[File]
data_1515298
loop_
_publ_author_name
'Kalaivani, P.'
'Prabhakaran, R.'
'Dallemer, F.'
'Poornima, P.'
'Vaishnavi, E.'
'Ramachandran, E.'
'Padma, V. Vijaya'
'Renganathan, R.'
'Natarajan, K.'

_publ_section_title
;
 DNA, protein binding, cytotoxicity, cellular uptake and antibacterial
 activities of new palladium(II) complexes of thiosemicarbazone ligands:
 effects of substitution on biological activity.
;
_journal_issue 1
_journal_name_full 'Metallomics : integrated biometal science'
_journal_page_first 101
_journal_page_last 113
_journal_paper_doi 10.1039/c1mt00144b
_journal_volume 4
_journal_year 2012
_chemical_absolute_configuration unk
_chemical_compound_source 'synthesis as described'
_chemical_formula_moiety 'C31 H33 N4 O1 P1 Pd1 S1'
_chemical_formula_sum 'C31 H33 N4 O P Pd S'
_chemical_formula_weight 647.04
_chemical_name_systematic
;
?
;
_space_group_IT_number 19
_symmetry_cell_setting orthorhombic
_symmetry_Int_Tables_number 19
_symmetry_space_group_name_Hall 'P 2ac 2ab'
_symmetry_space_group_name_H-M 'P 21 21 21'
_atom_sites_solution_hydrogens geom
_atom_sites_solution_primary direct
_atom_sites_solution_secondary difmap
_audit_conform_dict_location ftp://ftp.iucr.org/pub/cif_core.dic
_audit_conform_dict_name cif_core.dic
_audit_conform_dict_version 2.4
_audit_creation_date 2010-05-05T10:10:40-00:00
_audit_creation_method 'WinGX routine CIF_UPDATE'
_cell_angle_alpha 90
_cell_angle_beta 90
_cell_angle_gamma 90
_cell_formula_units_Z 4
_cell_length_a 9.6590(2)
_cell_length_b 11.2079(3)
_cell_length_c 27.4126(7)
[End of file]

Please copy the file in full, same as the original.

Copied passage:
data_1515298
loop_
_publ_author_name
'Kalaivani, P.'
'Prabhakaran, R.'
'Dallemer, F.'
'Poornima, P.'
'Vaishnavi, E.'
'Ramachandran, E.'
'Padma, V. Vijaya'
'Renganathan, R.'
'Natarajan, K.'

_publ_section_title
;
 DNA, protein binding, cytotoxicity, cellular uptake and antibacterial
 activities of new palladium(II) complexes of thiosemicarbazone ligands:
 effects of substitution on biological activity.
;
_journal_issue 1
_journal_name_full 'Metallomics : integrated biometal science'
_journal_page_first 101
_journal_page_last 113
_journal_paper_doi 10.1039/c1mt00144b
_journal_volume 4
_journal_year 2012
_chemical_absolute_configuration unk
_chemical_compound_source 'synthesis as described'
_chemical_formula_moiety 'C31 H33 N4 O1 P1 Pd1 S1'
_chemical_formula_sum 'C31 H33 N4 O P Pd S'
_chemical_formula_weight 647.04
_chemical_name_systematic
;
?
;
_space_group_IT_number 19
_symmetry_cell_setting orthorhombic
_symmetry_Int_Tables_number 19
_symmetry_space_group_name_Hall 'P 2ac 2ab'
_symmetry_space_group_name_H-M 'P 21 21 21'
_atom_sites_solution_hydrogens geom
_atom_sites_solution_primary direct
_atom_sites_solution_secondary difmap
_audit_conform_dict_location ftp://ftp.iucr.org/pub/cif_core.dic
_audit_conform_dict_name cif_core.dic
_audit_conform_dict_version 2.4
_audit_creation_date 2010-05-05T10:10:40-00:00
_audit_creation_method 'WinGX routine CIF_UPDATE'
_cell_angle_alpha 90
_cell_angle_beta 90
_cell_angle_gamma 90
_cell_formula_units_Z 4
_cell_length_a 9.6590(2)
_cell_length_b 11.2079(3)
_cell_length_c 27.4126(7)